These sites mention no contact information to hire the pre-teen models for future jobs, or availability of the clothes modeled for purchase—clearly showing the sites’ only profit coming from membership dues or video revenue. Each site has the identical disclaimer: All models on this site have their parents consent to appear on this site and have signed authorization and Model release papers. And of course I had to wonder, aren’t there laws to protect us from this sort of thing?
There are federal laws and state laws that protect our children from this industry.
While always clothed, the young beauties are posed in ways which leave us suspicious of just who they’re "vogue-ing" for.When I saw some of these Web sites I wondered about whether some of them could be considered illegal under child pornography laws.Now I realize that models have been around since there were clothes to strut down the runway.Child modeling, on the other hand, is a more recent phenomenon developed rapidly through internet Web sites that display portfolios of child models.The Protection of Children Against Sexual Exploitation Act of 1977 is a federal law that prohibits the “lascivious exhibition of the genitals or pubic area” of a child, and can include “non-nude depictions.” The problem with prosecuting many of these Web sites under this Federal Act, however, is that prosecutors would have to prove “lascivious intent” on the part of the Web site owners or parents in order to have a valid claim — and this is is not an easy task given that the Web sites classify these young children as “models” and include the “art form” disclaimer.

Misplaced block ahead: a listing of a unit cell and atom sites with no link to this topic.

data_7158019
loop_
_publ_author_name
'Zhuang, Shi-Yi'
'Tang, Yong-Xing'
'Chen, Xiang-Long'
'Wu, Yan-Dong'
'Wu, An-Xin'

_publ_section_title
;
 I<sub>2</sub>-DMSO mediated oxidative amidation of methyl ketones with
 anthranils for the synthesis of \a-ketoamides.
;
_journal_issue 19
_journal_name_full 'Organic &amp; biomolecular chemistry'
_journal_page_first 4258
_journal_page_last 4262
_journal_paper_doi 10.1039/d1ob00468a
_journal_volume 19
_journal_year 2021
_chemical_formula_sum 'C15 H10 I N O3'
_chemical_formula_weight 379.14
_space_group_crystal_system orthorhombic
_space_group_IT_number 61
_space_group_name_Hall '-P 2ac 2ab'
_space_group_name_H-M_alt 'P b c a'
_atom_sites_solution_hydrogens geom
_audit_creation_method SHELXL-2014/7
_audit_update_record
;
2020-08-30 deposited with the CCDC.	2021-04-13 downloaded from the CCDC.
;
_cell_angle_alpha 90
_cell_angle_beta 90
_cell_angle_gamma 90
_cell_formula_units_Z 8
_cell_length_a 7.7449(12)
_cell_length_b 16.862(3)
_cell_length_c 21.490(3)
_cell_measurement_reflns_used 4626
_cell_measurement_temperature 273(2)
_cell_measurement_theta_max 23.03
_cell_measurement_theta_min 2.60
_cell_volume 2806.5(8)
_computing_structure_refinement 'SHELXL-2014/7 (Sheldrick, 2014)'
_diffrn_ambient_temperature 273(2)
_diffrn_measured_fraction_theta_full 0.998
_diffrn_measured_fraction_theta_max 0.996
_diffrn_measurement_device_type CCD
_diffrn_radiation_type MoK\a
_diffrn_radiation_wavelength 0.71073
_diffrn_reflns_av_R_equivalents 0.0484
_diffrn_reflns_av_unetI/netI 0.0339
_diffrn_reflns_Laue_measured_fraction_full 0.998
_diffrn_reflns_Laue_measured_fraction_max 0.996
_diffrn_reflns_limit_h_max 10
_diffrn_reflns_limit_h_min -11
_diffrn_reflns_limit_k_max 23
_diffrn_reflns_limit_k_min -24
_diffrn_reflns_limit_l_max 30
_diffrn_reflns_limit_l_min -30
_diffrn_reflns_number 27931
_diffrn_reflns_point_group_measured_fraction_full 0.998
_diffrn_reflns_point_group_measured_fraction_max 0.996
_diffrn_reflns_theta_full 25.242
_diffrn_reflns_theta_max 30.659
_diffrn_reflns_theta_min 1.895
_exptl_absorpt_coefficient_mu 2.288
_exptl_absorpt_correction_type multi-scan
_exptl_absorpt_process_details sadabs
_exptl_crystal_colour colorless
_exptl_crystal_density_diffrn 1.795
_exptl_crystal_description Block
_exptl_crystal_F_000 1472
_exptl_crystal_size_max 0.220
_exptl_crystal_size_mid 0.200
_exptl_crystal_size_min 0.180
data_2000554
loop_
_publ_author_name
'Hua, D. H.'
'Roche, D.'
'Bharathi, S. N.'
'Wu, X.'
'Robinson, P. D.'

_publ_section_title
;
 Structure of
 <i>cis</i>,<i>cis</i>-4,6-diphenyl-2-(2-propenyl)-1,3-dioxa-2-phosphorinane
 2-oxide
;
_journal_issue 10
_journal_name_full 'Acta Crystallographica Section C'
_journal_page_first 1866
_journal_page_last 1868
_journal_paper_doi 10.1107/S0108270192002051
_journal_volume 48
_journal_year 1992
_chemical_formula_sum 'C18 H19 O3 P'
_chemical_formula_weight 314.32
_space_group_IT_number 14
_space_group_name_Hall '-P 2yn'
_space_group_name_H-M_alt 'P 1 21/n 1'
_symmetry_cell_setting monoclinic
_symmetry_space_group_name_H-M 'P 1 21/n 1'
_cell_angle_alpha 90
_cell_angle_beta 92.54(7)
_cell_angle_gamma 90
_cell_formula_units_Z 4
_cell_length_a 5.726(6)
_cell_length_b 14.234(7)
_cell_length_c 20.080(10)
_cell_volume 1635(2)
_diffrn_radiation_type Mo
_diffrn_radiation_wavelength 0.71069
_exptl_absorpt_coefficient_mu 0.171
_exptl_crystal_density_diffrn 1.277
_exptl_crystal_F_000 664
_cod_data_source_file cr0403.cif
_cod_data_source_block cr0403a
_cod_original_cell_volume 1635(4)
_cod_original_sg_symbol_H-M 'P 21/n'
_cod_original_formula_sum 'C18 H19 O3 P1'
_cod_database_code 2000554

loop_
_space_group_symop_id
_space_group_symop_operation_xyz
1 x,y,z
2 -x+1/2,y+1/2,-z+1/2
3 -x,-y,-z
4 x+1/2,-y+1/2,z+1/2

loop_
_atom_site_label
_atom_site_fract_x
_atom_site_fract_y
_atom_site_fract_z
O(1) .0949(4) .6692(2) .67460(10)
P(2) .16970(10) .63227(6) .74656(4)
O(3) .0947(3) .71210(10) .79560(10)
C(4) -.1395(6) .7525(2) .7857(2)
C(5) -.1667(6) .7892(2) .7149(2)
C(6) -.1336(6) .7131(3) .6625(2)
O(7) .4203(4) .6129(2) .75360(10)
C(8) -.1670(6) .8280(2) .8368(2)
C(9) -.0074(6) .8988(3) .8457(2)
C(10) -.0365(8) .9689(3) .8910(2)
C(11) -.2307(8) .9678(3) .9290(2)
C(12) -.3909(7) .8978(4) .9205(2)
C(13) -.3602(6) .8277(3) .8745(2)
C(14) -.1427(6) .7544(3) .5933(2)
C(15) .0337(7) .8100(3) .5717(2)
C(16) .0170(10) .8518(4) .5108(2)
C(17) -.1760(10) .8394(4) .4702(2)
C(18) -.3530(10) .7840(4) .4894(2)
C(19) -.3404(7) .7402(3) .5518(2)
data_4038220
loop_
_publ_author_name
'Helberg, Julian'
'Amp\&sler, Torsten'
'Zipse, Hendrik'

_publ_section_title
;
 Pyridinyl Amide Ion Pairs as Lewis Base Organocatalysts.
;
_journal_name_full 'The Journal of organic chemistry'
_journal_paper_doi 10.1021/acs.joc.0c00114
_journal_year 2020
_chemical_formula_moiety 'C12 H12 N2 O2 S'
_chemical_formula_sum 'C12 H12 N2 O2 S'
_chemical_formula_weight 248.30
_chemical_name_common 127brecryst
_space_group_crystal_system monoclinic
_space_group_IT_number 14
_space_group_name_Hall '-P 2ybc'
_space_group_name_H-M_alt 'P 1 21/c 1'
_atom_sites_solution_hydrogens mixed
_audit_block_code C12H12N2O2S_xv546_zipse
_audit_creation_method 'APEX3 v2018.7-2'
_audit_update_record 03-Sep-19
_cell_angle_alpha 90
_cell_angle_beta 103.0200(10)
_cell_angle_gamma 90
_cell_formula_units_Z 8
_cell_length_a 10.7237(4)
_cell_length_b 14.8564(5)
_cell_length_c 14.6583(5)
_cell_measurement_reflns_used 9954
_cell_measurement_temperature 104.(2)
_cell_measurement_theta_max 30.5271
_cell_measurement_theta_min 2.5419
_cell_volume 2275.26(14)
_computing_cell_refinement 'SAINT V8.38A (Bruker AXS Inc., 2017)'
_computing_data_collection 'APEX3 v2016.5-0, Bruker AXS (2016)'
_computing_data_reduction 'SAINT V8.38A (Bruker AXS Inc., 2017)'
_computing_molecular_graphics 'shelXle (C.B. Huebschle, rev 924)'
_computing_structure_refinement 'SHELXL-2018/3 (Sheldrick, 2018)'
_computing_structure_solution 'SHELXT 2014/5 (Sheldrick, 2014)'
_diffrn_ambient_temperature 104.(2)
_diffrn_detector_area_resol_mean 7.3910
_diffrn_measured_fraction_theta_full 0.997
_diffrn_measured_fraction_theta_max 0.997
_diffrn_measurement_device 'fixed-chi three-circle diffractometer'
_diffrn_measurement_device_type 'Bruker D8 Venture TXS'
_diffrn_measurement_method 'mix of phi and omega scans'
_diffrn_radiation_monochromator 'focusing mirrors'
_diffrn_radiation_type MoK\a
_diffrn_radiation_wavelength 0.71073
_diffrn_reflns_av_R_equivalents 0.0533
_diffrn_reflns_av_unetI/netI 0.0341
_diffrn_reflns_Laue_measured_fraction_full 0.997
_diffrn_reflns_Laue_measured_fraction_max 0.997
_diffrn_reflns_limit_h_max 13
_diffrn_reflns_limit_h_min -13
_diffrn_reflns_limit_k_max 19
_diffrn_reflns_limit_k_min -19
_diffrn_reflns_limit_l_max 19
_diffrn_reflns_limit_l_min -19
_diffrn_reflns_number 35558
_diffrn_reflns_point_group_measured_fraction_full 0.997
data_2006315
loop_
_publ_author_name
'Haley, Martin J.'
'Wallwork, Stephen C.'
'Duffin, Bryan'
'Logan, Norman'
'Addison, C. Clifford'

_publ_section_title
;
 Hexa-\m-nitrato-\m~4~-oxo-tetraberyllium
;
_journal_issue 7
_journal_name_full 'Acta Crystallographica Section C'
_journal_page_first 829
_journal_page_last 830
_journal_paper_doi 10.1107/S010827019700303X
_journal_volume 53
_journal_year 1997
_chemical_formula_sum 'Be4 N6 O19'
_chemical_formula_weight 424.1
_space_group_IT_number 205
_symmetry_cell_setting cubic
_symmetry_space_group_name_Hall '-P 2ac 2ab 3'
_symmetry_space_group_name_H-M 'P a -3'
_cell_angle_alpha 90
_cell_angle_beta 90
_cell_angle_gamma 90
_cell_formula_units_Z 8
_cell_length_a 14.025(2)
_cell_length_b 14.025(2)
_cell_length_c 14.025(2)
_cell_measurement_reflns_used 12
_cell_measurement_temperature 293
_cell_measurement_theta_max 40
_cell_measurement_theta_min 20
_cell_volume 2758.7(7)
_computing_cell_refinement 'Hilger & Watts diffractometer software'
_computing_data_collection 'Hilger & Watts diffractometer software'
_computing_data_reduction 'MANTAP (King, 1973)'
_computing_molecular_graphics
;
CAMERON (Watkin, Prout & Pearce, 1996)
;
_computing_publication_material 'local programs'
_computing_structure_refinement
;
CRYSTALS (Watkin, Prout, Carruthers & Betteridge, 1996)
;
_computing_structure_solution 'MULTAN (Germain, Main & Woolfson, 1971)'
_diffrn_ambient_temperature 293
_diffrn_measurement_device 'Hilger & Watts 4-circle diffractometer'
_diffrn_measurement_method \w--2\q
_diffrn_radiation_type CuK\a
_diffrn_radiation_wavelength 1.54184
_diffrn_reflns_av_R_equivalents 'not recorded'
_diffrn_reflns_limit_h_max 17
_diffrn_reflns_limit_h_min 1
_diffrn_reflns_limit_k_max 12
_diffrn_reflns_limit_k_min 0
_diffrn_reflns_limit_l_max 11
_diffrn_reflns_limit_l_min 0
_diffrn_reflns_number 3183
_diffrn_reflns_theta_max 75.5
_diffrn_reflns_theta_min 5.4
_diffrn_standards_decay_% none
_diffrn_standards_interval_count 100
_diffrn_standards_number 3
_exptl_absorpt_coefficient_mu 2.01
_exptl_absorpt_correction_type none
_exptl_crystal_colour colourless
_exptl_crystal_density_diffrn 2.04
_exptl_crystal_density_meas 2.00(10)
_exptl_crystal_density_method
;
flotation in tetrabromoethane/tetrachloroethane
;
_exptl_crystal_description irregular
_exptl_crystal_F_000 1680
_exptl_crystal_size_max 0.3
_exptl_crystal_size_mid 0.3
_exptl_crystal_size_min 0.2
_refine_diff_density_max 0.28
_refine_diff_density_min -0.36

State law may be an easier win, depending on whether a particular state has granted more protection.
As parents, this is the time when we’re trying to find that perfect balance between giving our kids the freedom to make their own choices (and mistakes) and enforcing rules to keep them safe. Think of us as your go-to source for safety information.
We’ve broken down the top tips every parent needs to strike that balance between freedom and safety.
Ernie Allen, expressed the organization’s position on child “model” sites: “Outrageous!
Our view is that they clearly exploit children and take advantage of the fine legal distinction between illegal child pornography and child erotica.
The overwhelming motive and intended purpose is to whet the appetite of child predators and pedophiles.” Some members of Congress seem to have taken on a similar outlook. I just hope these pre-teen "models" aren’t the ones to pay the price for our dragging our collective heels.